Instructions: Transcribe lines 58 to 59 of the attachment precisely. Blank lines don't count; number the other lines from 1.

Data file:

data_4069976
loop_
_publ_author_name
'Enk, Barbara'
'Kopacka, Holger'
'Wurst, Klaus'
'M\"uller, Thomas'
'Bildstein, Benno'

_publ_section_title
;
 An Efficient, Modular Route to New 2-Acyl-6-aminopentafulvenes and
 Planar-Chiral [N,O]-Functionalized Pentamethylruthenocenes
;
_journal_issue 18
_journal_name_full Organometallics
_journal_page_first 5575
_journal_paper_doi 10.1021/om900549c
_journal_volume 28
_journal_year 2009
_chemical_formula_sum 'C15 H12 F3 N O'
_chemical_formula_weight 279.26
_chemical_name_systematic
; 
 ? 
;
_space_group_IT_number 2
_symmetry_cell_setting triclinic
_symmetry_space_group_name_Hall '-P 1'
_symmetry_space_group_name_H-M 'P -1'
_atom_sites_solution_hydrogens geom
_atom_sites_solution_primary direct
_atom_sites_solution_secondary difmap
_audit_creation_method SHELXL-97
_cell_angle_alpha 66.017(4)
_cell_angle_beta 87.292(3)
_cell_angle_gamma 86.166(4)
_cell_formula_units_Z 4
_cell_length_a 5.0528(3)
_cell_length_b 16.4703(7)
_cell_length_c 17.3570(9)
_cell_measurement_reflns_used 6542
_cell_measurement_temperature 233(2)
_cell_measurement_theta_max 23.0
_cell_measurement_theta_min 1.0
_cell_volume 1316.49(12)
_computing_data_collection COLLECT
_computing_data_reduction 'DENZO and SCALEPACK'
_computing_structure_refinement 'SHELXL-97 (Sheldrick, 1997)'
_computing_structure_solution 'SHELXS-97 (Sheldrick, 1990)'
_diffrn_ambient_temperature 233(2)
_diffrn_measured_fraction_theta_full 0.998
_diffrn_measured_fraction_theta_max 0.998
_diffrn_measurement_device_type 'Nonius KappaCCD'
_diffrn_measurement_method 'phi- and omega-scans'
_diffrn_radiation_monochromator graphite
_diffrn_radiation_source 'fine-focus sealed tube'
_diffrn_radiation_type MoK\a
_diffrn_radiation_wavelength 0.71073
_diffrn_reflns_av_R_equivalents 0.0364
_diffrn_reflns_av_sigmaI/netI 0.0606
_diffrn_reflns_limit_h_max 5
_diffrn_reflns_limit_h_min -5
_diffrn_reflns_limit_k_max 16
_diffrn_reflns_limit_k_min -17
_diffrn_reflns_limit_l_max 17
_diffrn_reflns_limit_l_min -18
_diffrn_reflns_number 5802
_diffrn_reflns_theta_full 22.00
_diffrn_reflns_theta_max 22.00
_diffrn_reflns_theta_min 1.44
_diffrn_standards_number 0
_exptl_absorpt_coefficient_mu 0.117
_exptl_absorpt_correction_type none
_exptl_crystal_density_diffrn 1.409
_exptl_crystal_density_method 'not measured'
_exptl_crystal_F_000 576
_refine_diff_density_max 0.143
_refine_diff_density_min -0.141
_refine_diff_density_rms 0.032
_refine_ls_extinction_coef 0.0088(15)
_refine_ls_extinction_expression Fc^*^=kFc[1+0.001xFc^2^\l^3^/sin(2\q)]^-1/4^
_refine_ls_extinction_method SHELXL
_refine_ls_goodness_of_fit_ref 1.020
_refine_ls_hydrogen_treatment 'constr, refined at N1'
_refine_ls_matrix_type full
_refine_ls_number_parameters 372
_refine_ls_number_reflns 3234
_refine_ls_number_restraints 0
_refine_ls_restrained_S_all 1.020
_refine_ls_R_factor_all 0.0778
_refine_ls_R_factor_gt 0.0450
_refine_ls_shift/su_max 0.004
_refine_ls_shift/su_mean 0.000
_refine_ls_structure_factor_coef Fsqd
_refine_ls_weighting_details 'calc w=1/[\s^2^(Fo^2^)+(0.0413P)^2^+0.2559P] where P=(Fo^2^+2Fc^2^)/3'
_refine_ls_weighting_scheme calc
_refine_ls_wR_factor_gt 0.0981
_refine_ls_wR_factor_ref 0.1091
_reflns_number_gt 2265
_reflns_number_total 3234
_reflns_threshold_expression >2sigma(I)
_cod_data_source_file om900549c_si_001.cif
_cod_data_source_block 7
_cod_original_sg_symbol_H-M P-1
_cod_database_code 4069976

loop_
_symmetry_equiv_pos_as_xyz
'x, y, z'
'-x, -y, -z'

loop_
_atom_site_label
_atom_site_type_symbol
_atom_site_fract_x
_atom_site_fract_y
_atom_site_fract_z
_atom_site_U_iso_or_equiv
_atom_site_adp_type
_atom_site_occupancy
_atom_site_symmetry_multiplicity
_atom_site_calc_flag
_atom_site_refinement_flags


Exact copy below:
_diffrn_radiation_wavelength 0.71073
_diffrn_reflns_av_R_equivalents 0.0364